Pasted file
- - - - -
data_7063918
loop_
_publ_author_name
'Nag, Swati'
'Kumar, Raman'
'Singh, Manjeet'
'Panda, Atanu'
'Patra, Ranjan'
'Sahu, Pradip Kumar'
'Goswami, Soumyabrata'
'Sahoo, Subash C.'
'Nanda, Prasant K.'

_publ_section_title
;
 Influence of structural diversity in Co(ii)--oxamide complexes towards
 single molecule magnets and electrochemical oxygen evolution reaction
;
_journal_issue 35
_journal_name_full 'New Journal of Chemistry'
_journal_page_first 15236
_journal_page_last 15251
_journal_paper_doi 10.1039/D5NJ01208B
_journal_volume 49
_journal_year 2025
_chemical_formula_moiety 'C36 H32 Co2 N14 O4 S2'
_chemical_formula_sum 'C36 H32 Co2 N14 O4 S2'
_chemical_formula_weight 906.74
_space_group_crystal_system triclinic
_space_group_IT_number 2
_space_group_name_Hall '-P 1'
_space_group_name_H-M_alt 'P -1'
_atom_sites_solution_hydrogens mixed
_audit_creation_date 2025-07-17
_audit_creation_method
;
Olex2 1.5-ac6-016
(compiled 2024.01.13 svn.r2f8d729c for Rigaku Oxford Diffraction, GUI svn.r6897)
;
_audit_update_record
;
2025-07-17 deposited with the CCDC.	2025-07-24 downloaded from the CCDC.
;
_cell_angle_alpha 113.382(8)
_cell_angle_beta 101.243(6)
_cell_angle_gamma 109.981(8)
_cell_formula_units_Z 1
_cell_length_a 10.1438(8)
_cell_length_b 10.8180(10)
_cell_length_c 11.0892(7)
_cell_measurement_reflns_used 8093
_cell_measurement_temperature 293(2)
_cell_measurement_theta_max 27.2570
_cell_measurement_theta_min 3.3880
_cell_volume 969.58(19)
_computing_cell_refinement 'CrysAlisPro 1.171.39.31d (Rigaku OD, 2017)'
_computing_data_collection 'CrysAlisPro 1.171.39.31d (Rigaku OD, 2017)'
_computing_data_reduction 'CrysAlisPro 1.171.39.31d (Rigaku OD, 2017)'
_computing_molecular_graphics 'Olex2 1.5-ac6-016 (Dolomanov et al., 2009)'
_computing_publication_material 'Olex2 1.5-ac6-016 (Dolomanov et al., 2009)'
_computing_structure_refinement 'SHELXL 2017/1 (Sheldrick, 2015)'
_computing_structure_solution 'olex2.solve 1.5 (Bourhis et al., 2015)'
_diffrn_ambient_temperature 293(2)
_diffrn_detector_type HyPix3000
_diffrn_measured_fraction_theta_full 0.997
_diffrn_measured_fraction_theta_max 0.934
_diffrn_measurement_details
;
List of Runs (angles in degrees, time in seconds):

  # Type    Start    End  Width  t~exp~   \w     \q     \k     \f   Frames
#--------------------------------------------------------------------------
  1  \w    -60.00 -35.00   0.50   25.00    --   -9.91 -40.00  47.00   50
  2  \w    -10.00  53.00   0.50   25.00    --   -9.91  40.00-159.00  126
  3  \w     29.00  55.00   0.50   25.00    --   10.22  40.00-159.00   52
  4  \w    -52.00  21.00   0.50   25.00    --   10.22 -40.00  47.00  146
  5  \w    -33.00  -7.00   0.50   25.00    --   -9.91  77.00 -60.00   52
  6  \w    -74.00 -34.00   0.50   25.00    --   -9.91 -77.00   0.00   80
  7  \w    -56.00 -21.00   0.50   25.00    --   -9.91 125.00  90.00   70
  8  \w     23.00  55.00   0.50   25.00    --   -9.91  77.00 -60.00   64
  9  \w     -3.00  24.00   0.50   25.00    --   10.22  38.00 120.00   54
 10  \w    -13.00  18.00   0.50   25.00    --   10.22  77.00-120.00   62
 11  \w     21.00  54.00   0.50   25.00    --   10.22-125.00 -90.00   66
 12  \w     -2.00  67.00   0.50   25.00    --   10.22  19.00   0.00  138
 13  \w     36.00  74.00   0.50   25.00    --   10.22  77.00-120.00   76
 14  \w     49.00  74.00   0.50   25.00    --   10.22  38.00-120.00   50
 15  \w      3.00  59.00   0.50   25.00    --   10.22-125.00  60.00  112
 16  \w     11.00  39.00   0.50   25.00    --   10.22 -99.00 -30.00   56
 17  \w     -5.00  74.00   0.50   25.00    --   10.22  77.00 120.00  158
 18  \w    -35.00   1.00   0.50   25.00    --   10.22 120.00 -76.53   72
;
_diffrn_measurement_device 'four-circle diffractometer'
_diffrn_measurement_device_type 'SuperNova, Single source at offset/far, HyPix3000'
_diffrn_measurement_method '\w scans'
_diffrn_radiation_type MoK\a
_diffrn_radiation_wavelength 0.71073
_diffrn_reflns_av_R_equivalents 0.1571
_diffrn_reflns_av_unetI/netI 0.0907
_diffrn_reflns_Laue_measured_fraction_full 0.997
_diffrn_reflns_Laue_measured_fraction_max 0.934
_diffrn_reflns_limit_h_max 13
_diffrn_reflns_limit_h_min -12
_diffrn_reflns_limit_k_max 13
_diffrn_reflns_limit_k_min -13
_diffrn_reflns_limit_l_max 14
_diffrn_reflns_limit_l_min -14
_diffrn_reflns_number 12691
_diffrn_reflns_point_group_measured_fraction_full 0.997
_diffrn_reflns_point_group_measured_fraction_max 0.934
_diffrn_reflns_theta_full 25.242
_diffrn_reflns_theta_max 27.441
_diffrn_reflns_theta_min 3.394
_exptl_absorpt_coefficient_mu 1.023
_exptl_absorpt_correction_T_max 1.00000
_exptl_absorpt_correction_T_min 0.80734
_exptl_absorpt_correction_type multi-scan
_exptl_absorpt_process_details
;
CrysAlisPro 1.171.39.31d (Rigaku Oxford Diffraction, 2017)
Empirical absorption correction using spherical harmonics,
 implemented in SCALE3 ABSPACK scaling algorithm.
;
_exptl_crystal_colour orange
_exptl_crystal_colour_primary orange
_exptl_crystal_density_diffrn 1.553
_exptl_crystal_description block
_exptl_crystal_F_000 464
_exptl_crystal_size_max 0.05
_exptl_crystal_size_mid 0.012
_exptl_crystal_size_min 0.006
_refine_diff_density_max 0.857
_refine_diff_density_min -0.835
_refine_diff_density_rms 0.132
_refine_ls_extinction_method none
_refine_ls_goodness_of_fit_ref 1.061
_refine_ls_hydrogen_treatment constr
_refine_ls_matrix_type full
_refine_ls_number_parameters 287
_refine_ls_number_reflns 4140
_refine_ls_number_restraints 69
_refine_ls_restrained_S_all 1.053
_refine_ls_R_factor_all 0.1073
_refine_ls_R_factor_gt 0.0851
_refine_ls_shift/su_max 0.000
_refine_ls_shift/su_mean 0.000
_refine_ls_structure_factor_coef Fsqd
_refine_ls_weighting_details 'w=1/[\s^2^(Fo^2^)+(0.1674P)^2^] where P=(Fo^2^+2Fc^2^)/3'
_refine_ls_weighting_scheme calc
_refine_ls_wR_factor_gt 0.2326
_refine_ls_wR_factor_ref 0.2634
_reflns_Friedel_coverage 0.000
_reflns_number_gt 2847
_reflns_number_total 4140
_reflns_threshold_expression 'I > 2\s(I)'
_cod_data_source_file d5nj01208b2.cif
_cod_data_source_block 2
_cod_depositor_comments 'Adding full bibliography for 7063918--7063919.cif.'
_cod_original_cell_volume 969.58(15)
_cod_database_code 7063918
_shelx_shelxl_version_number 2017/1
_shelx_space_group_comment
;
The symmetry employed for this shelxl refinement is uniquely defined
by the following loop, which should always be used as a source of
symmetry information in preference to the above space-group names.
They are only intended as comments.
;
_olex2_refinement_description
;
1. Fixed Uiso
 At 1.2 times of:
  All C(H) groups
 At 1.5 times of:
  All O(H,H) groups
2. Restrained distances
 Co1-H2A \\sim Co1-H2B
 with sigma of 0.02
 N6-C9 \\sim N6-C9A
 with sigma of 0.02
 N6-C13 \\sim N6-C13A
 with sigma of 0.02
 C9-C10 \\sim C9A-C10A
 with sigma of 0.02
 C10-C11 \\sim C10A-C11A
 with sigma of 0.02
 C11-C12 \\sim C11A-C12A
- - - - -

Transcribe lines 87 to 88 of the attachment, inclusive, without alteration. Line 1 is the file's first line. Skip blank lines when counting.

 17  \w     -5.00  74.00   0.50   25.00    --   10.22  77.00 120.00  158
 18  \w    -35.00   1.00   0.50   25.00    --   10.22 120.00 -76.53   72